Different civilizations in our past had come up with different cosmologies and astrologies, as should you for your own fantasy cosmos, of course. This means you can choose whichever elements of existing real-world lore fit your story the best and use those, while discarding or modifying the rest, and perhaps coming up with entirely novel ideas too. It’s your world.

Unfortunately, the common level of education about something like the history and methodology of historical astrologies (plural) is basic to non-existent, even among scientists and academic scholars, so it may be difficult to find good sources of inspiration in this area. I have spent years doing my own original research, and this is what I think is good to know.

An ancient civilization likely has to develop cosmology in a certain logical order and for specific reasons. You start with what you can see in the sky. On Earth with human eyes, people of the antiquity were able to see the Sun, the Moon, and planets from Mercury to Saturn. That’s it. This means that at minimum, you should start with about seven-ish planets, plus one sun and one moon (your people wouldn’t see moons of other planets).

All that the ancient people without telescopes would know about the planets would be their luminosity, color, and path throughout the heavens, or time cycle. In fact, astrology as a practical tool is all about using the cycles of heavenly bodies for time measurement. Ancients would especially note main turning points, like solstices and equinoxes, and big, rare, flashy events like eclipses, meteor showers, comets, or distant supernovae.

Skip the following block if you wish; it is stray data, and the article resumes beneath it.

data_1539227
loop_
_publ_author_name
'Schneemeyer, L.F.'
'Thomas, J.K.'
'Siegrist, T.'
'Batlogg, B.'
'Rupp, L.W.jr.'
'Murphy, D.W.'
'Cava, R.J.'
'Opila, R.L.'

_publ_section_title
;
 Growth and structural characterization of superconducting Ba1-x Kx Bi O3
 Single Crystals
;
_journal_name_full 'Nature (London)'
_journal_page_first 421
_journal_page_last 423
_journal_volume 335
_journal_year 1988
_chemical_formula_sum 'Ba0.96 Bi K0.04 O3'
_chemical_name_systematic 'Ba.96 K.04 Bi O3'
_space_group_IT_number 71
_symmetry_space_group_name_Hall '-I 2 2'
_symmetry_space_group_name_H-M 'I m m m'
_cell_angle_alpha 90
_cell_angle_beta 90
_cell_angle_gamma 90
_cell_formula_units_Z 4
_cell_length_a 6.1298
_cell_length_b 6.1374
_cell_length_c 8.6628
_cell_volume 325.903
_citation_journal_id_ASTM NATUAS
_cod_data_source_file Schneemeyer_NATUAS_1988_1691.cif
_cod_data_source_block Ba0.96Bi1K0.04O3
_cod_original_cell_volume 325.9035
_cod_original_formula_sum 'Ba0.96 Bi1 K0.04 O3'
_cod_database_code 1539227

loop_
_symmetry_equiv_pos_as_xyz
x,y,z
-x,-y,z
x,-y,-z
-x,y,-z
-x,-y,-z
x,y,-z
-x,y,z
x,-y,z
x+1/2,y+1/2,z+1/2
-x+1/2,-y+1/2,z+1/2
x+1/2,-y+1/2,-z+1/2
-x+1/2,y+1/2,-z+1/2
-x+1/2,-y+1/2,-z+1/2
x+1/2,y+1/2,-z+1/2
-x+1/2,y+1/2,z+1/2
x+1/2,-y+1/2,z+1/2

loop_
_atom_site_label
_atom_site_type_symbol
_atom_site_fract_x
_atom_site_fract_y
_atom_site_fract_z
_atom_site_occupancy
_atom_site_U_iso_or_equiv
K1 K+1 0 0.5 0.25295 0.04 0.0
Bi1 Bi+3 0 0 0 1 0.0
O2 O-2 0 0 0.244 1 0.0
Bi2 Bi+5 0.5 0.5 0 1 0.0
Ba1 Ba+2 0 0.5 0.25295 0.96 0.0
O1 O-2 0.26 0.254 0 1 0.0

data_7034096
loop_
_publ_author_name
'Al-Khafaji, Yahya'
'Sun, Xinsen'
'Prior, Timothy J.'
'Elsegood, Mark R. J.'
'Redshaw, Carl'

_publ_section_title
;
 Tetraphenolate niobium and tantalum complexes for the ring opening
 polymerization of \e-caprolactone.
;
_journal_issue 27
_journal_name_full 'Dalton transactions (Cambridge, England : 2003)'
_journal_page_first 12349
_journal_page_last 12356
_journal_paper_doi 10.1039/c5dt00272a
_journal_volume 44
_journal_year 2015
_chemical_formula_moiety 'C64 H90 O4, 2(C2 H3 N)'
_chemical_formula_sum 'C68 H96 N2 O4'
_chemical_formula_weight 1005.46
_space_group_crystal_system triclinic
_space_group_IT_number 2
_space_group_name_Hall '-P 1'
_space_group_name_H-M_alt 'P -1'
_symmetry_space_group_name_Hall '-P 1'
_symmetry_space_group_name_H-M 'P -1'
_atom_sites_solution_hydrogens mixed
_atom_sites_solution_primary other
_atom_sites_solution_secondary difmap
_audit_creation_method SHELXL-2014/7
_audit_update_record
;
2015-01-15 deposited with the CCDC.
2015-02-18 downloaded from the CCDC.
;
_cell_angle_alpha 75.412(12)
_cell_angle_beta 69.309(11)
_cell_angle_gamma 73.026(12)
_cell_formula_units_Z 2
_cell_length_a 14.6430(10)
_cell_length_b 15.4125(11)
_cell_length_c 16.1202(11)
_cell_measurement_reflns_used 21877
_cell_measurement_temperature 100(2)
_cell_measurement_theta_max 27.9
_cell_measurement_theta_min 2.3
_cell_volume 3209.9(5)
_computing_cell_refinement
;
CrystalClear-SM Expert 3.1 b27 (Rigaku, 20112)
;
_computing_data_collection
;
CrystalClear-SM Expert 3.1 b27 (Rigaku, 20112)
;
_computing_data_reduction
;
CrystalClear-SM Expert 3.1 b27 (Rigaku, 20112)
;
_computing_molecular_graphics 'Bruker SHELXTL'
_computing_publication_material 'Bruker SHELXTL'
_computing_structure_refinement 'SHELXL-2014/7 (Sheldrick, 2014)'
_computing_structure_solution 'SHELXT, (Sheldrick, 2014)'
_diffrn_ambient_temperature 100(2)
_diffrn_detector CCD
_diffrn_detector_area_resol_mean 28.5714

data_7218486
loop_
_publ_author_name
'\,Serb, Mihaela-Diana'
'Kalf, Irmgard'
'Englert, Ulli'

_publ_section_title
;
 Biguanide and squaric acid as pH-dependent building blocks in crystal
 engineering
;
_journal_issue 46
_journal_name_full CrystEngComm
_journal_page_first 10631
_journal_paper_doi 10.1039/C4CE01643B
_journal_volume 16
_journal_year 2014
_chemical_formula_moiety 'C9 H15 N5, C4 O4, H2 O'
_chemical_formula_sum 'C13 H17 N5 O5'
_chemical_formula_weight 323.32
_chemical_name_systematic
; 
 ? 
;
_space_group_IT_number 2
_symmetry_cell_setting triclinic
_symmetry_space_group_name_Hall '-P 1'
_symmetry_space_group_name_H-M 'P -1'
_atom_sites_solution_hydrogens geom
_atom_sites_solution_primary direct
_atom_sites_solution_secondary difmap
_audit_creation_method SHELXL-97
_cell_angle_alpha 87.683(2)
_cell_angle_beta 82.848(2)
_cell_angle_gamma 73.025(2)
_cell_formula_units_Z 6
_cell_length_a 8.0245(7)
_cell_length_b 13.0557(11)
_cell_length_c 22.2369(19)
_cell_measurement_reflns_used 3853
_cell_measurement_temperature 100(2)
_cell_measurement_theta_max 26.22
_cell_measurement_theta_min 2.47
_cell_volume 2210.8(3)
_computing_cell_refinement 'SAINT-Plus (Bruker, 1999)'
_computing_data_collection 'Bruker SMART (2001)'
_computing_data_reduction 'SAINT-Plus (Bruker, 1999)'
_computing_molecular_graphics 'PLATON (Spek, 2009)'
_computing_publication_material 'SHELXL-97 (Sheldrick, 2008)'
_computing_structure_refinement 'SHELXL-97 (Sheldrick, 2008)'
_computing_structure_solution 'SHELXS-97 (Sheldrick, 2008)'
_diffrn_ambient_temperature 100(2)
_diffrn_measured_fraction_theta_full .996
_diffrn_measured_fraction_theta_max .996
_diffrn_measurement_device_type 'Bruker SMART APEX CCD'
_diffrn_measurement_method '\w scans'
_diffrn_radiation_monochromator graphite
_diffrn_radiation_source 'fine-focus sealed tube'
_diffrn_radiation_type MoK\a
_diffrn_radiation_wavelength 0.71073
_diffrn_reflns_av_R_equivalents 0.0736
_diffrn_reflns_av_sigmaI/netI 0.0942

Whatever celestial choices you make, however, you need to keep in mind that even if your people don’t know real astronomy or physics yet, they still likely exist. For the sake of basic realism, even if magic is real and the objects in space are intelligent beings, they should probably retain most of their realistic properties, like size, distance, orbital mechanics, and so on.

Of course, you could decide to ditch real cosmology altogether, going in the direction of something like the Elder Scrolls universe where “stars” are not orbiting spheres, but instead holes in the plane of Aetherius. Which can be cool, for sure, but with departures this large from both physics and history, you really are choosing to be on your own, creatively. But good luck to you.

We decided to take the more realistic route with Spellborn, so we created a basic solar system similar to Earth’s, with some modifications. We were considering doing multiple suns at first, but then we decided against it, as that level of departure from our normal would shift the story too far into science fiction, if we wanted to make the cosmology feel realistic. Similarly, multiple moons also raise too many overly sci-fi questions.